Scott Nicholson had a successful full-time job as a reporter, but his true calling was to write fiction. "Writing novels has always been my real career, but so much of it was out of my control. I followed the same path through the publishing world as most writers—it was like there was an instruction manual dispensed by people who seemed a lot smarter than I was. Write every day. Research the markets. Get an agent. Stand in line. Build a career over time, and then I would be a writer."
Scott played by the rules and built a modest career, publishing six books in mass market paperback and contributing seventy short stories to magazines and anthologies. But soon Scott found his career hitting a wall. He discovered the big publishing houses weren't taking as many chances on midlist writers like him. "After 800 rejections, I realized that unless I found another way of getting my books out, they'd never be read by anyone but me."
"When Amazon's Kindle Direct Publishing platform opened," says Scott, "I was skeptical at first, because the manual had always warned against self-publishing. They told us 'no one would ever take you seriously.' They were wrong."
"My first self-published Kindle release, The Red Church, did really well and I was encouraged," explains the author. "I was still submitting novels to agents and publishers, but as I added more books to the Kindle, I soon stopped sending work to agents and focused all my energy on self-publishing. Why go through others when it was so simple to do it myself? For the first time in publishing history, I can directly reach readers and let them decide whether they want to support my work. I trust readers to know what they want and find the writers they love, and it's never been easier for us to connect."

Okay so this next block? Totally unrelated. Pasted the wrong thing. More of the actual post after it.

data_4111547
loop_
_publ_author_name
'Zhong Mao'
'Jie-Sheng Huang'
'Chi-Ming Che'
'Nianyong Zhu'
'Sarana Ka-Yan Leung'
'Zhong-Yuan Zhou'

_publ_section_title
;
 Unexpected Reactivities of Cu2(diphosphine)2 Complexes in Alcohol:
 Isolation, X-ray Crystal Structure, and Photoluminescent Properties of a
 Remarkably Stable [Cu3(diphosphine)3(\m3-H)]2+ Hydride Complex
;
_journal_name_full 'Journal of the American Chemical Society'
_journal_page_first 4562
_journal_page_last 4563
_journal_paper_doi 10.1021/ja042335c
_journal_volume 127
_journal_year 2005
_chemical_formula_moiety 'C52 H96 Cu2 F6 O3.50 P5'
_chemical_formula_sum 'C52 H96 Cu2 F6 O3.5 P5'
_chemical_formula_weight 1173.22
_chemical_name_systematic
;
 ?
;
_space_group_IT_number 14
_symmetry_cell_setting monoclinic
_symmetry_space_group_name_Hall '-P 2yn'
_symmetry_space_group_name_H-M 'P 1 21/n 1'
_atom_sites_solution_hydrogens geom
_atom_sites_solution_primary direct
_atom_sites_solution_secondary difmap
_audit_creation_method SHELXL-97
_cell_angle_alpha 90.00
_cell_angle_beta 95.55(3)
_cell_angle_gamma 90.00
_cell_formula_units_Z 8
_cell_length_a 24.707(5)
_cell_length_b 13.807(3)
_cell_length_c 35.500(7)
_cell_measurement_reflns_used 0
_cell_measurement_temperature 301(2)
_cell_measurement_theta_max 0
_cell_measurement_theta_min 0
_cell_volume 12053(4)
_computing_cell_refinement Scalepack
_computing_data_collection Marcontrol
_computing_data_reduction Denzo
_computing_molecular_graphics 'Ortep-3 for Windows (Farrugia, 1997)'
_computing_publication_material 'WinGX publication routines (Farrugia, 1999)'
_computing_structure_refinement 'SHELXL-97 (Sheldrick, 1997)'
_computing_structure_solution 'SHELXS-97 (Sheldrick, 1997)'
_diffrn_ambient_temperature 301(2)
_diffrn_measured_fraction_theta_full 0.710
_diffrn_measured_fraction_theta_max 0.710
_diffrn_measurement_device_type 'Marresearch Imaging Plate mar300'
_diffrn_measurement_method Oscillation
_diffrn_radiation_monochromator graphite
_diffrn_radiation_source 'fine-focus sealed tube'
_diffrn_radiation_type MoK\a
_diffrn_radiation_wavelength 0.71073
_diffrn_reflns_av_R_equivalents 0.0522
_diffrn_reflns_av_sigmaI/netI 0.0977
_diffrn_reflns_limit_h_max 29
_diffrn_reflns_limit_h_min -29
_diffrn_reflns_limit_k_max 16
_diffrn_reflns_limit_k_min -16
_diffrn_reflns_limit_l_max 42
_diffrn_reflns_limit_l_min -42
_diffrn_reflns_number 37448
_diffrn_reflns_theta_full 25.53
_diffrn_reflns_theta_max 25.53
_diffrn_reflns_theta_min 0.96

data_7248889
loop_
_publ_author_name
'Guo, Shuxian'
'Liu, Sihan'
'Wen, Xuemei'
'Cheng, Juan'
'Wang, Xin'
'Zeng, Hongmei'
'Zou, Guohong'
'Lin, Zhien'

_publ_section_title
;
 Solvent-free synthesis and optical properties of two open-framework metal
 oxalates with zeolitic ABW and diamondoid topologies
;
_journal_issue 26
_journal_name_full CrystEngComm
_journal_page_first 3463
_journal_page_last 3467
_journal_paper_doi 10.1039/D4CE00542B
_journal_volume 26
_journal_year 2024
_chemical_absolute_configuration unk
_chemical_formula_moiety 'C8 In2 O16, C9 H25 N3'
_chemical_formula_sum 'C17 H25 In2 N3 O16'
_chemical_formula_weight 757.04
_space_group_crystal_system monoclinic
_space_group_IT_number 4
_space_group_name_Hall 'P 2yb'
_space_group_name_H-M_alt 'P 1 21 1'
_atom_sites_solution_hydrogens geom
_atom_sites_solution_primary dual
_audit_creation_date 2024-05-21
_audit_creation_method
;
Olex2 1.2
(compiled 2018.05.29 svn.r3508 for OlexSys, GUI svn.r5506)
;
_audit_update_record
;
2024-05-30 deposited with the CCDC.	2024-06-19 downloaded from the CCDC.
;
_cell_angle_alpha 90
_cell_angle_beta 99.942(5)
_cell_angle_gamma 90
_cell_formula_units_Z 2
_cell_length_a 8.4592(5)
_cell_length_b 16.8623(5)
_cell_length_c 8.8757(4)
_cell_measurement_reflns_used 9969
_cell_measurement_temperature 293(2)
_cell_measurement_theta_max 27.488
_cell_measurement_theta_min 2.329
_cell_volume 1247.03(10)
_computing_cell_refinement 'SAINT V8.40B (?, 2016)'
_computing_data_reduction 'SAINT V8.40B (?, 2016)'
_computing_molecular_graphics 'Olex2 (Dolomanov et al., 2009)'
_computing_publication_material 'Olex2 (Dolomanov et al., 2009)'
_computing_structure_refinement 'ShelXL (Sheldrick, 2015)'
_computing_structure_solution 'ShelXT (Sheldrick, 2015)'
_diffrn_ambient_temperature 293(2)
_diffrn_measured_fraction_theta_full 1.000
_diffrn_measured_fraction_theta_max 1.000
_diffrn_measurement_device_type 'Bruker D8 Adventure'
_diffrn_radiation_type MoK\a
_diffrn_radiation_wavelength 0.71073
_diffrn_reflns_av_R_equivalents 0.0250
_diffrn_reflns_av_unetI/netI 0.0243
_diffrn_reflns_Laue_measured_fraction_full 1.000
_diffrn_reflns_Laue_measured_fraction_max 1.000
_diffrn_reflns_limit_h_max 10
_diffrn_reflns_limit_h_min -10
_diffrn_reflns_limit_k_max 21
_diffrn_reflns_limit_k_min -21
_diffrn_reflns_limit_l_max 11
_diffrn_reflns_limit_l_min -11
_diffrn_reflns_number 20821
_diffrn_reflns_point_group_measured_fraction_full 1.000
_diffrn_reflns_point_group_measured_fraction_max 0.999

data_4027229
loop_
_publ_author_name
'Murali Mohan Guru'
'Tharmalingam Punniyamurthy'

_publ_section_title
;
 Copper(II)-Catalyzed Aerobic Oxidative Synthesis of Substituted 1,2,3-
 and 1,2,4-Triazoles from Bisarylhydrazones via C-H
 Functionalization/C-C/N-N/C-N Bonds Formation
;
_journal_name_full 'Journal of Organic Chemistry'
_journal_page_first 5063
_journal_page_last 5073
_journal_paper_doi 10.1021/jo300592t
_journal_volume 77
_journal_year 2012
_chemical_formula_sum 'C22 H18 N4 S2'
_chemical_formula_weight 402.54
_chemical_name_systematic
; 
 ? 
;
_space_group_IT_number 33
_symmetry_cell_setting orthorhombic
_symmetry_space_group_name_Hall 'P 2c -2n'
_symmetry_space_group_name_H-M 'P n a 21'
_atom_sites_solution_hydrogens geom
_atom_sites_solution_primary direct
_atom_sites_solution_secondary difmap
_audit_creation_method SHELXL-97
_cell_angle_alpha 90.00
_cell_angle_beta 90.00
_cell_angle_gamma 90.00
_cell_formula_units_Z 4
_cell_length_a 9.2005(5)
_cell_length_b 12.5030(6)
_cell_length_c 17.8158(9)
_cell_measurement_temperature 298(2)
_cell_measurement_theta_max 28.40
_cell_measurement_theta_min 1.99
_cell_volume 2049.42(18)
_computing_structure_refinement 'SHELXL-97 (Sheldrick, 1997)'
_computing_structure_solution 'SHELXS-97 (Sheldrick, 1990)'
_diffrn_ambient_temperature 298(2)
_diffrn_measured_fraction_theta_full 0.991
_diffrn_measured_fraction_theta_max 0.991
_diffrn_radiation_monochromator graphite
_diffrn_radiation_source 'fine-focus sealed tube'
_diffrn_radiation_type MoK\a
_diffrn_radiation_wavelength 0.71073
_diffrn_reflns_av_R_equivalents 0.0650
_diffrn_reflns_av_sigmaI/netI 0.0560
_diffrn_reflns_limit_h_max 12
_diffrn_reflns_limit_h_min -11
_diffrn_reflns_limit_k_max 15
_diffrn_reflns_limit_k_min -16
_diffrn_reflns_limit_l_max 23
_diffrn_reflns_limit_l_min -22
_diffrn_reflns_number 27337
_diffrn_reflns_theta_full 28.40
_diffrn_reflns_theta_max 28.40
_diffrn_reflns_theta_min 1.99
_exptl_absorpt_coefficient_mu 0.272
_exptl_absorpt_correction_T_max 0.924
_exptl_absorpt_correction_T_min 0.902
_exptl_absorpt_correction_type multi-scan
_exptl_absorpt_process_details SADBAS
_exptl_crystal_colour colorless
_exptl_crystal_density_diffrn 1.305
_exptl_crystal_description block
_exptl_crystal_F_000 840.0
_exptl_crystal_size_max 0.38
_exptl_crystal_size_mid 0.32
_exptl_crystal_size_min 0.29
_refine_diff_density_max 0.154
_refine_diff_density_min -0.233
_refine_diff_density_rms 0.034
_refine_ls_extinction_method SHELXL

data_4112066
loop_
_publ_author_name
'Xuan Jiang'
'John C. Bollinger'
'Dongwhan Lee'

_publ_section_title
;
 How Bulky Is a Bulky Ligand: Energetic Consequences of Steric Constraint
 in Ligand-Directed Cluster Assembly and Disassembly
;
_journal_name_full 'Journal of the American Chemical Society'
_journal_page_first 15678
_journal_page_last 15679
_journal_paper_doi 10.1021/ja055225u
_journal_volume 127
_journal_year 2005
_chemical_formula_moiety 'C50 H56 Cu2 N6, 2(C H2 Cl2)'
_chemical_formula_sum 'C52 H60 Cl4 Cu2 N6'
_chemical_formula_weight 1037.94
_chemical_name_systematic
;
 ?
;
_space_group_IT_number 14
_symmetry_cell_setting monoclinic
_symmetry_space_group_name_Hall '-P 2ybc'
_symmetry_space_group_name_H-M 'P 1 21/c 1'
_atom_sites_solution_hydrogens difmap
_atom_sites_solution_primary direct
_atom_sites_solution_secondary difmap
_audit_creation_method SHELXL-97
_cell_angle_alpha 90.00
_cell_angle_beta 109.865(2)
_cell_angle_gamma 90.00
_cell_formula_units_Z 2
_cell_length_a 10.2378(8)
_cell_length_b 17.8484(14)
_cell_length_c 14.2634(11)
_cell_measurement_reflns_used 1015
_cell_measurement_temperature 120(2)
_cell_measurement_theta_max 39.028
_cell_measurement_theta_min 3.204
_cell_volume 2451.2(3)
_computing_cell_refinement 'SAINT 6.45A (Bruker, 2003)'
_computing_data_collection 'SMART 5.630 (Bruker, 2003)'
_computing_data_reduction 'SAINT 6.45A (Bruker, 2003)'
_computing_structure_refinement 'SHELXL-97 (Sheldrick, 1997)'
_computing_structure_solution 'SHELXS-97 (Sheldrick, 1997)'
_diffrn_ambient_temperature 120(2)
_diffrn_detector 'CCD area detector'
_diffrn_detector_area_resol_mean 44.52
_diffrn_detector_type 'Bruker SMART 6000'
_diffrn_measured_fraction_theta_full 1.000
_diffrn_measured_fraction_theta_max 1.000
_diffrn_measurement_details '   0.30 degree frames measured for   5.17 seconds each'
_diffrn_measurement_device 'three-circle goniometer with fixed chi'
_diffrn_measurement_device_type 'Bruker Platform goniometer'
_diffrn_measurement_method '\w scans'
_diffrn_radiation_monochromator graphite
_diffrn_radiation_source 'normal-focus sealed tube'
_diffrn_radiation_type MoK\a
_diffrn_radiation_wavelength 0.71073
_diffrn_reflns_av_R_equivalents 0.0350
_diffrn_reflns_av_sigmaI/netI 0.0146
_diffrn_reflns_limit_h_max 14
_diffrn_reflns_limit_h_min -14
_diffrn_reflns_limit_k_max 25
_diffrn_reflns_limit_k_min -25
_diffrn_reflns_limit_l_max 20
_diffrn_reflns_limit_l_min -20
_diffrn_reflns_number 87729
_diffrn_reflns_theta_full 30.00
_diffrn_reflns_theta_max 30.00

Scott continues, "The growth in new readers was steady, and after hitting the Kindle Top 100 bestsellers list at the end of 2010, my first year on the Kindle, I charted my sales and was startled by the numbers. I was earning more on writing than my reporting job, so I resigned, and for the first time, my day job was my career."
Scott offers advice to other aspiring authors: "The future doesn't wait. I believe you write each book for only one person in the world, the book that will change that person's life. Since you don't know who that person is, you should reach as many readers as possible so you don't miss that one. Your story doesn't do anyone any good, especially you, if it is stuck in a drawer or buried under a hundred other manuscripts in someone's mail room."
He defines success as satisfaction, and he has a lot to be satisfied about. "I've hit the Kindle Top 100 seven different times in three countries, built my own team of illustrators and translators, and am now approaching a million total downloads. Amazon has allowed me to fulfill the only true writing goal I've ever had: to write novels for a living. I am so grateful to be here, in what I see as the new Golden Age of Literature. I can hardly wait to see how digital publishing evolves."